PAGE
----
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[G.R. No. 9375. August 7, 1914. ]

THE UNITED STATES, Plaintiff-Appellee, v. FILOMENA SANTIAGO, Defendant-Appellant.

O’Brien & De Witt for Appellant.

Attorney-General Avanceña for Appellant.


1. THEFT; RETENTION OF MONEY FOUND. — One who picks up money dropped by another, and, although he returns a part, retains a part with intent of gain, is guilty of the theft of the amount not returned, under the provisions of subsection 2 of article 517 of the Penal Code.



The appellant was convicted in the court below of the theft of P120 from the complaining witness Carlos Perez.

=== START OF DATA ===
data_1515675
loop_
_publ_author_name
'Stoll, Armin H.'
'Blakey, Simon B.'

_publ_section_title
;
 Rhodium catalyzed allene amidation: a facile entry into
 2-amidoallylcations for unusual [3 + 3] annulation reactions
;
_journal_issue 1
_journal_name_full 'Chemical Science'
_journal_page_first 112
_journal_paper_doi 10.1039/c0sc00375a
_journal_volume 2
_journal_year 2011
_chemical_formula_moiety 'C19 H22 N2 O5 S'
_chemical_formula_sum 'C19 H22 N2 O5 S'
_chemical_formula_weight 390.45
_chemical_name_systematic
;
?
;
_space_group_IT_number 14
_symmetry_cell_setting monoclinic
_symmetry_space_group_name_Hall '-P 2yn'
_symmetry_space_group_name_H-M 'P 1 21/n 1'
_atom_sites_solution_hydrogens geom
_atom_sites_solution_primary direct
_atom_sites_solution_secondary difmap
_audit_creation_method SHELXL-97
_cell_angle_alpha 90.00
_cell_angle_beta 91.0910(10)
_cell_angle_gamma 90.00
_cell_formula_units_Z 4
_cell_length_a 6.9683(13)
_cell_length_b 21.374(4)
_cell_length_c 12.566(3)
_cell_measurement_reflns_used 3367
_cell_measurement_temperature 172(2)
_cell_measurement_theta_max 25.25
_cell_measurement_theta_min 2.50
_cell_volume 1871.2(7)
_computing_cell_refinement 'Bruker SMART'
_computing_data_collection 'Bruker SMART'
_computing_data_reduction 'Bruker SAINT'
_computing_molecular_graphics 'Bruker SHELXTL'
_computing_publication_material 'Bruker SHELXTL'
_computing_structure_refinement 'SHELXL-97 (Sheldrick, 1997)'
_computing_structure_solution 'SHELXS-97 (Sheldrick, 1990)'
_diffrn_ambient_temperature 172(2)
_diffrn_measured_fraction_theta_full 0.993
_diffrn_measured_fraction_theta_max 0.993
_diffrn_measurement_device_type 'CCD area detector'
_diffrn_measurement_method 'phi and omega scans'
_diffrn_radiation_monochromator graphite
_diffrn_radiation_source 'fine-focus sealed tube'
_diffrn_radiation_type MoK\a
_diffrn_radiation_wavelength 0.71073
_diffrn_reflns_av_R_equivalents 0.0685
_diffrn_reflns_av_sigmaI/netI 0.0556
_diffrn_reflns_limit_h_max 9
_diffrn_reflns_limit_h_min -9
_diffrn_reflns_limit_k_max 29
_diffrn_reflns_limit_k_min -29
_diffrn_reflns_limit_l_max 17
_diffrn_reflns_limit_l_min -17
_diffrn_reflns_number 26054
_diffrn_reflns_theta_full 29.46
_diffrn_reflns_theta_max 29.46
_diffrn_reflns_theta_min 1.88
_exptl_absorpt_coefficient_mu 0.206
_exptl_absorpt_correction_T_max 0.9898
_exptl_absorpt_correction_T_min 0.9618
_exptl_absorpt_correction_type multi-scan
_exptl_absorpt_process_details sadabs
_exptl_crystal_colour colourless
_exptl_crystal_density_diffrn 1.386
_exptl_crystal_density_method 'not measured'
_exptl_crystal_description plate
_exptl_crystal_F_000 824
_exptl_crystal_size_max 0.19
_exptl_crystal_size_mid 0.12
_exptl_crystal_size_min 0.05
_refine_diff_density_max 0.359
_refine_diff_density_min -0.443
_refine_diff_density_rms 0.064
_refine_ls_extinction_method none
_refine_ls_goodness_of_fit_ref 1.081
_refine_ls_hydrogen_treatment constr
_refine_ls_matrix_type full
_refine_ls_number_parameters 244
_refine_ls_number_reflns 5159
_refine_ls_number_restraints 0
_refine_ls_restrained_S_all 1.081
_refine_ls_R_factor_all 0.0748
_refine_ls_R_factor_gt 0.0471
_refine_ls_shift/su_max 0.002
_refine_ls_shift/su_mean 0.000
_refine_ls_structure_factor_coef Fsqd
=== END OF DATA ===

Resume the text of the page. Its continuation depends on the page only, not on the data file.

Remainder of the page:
The evidence of record conclusively establishes the following summary of the facts upon which appellant was convicted. On the morning of December 15, 1912, Perez received from one Galura, in the town of Bacolor, the sum of P150 in paper money which he undertook to deliver to Mercan & Co. in Manila. He doubled the bills twice into a small bundle and placed them in the watch-pocket of his trousers. Galura also give him a P2 bill to pay his railroad fare to Manila. He arrived at the station in Bacolor in a carromata just as the train was about to leave for Manila, and hurried to the ticket window, at the same time drawing out from his watch-pocket the P2 bill which had been given him to buy his ticket. Unnoticed by him, the bundle of bills amounting to P150 dropped at his feet at the moment when he drew the P2 bill from his pocket just after he stepped from his carromata on to the platform, and while he was moving along the platform toward the ticket window. The accused woman, who was well acquainted with Perez, was passing by at that moment, picked up the bundle of bills, and hastily concealing them, moved on up the platform. After Perez returned from the ticket window to the place where his cochero had placed his baggage, having in the meantime purchased his ticket and counted his change, the woman approached him and handed him one P20 and one P10 bill, in all P30, saying that this was the money he had dropped, Greatly surprised, Perez put his hand in his pocket, found it empty and asked her where the rest of the money had gone. She replied that was all she had found, and Perez then ran excitedly up and down the platform looking for the lost bills. Two passengers on board the train, entire strangers to the parties, who came from another town, and a third passenger who had just boarded the train saw the incident form the window of the car in which they were sitting. One of them, a lady named Milagros P. de Martin, tried to call Perez’ attention to the loss of his money as he ran toward the ticket window, but failing to do so, when he again passed her window looking for the bills which had not been returned to him, pointed out the woman who had picked up the bundle of bills and called to him that woman had picked up his money. There was no time to give him any details, as just then the train moved off, and Perez, after hastily searching and researching his pockets, gave up his plan to go to Manila. He made some inquiries of those left at the station as to what they had seen, and learning nothing of value he went back to the owner of the money and reported his loss. He then hurried to San Fernando in search of a man named Siling, whom he suspected for some reason of having has something to do with the disappearance of the lost bills. It does not appear whether he found the man or not, but he spent the next few days in Manila looking for Mrs. Martin, and fortunately met her at the station, apparently on her way back to her home. From her he learned exactly what had occurred, and thereafter this action was instituted, charging the accused woman with the theft of the P120 which he lost from his pocket as above set forth.